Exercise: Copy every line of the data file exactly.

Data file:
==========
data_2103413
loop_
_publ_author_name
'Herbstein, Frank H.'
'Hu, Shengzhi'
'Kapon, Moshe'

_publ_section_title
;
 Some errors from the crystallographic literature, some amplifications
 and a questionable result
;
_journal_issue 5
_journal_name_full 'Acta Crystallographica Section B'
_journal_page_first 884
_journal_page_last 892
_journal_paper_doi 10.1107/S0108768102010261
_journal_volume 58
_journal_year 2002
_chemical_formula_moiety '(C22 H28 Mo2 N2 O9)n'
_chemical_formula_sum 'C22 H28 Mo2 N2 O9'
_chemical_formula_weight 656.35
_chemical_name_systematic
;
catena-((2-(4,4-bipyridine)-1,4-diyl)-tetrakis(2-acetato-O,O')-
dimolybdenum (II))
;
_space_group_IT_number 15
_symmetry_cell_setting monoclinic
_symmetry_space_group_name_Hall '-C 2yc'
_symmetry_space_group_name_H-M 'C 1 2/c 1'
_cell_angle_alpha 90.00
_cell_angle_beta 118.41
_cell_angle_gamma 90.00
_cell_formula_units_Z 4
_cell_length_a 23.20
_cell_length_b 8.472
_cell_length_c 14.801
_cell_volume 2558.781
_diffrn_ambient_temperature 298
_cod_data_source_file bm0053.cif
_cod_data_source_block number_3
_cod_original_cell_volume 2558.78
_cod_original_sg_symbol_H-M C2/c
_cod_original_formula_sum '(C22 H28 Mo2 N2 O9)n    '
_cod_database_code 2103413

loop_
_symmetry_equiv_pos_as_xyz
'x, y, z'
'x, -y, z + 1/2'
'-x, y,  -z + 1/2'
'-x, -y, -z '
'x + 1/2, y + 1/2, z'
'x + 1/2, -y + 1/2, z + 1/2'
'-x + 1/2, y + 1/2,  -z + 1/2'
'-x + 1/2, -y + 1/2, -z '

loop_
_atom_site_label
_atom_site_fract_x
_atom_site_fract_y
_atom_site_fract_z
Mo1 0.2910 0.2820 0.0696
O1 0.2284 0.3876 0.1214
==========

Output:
data_2103413
loop_
_publ_author_name
'Herbstein, Frank H.'
'Hu, Shengzhi'
'Kapon, Moshe'

_publ_section_title
;
 Some errors from the crystallographic literature, some amplifications
 and a questionable result
;
_journal_issue 5
_journal_name_full 'Acta Crystallographica Section B'
_journal_page_first 884
_journal_page_last 892
_journal_paper_doi 10.1107/S0108768102010261
_journal_volume 58
_journal_year 2002
_chemical_formula_moiety '(C22 H28 Mo2 N2 O9)n'
_chemical_formula_sum 'C22 H28 Mo2 N2 O9'
_chemical_formula_weight 656.35
_chemical_name_systematic
;
catena-((2-(4,4-bipyridine)-1,4-diyl)-tetrakis(2-acetato-O,O')-
dimolybdenum (II))
;
_space_group_IT_number 15
_symmetry_cell_setting monoclinic
_symmetry_space_group_name_Hall '-C 2yc'
_symmetry_space_group_name_H-M 'C 1 2/c 1'
_cell_angle_alpha 90.00
_cell_angle_beta 118.41
_cell_angle_gamma 90.00
_cell_formula_units_Z 4
_cell_length_a 23.20
_cell_length_b 8.472
_cell_length_c 14.801
_cell_volume 2558.781
_diffrn_ambient_temperature 298
_cod_data_source_file bm0053.cif
_cod_data_source_block number_3
_cod_original_cell_volume 2558.78
_cod_original_sg_symbol_H-M C2/c
_cod_original_formula_sum '(C22 H28 Mo2 N2 O9)n    '
_cod_database_code 2103413

loop_
_symmetry_equiv_pos_as_xyz
'x, y, z'
'x, -y, z + 1/2'
'-x, y,  -z + 1/2'
'-x, -y, -z '
'x + 1/2, y + 1/2, z'
'x + 1/2, -y + 1/2, z + 1/2'
'-x + 1/2, y + 1/2,  -z + 1/2'
'-x + 1/2, -y + 1/2, -z '

loop_
_atom_site_label
_atom_site_fract_x
_atom_site_fract_y
_atom_site_fract_z
Mo1 0.2910 0.2820 0.0696
O1 0.2284 0.3876 0.1214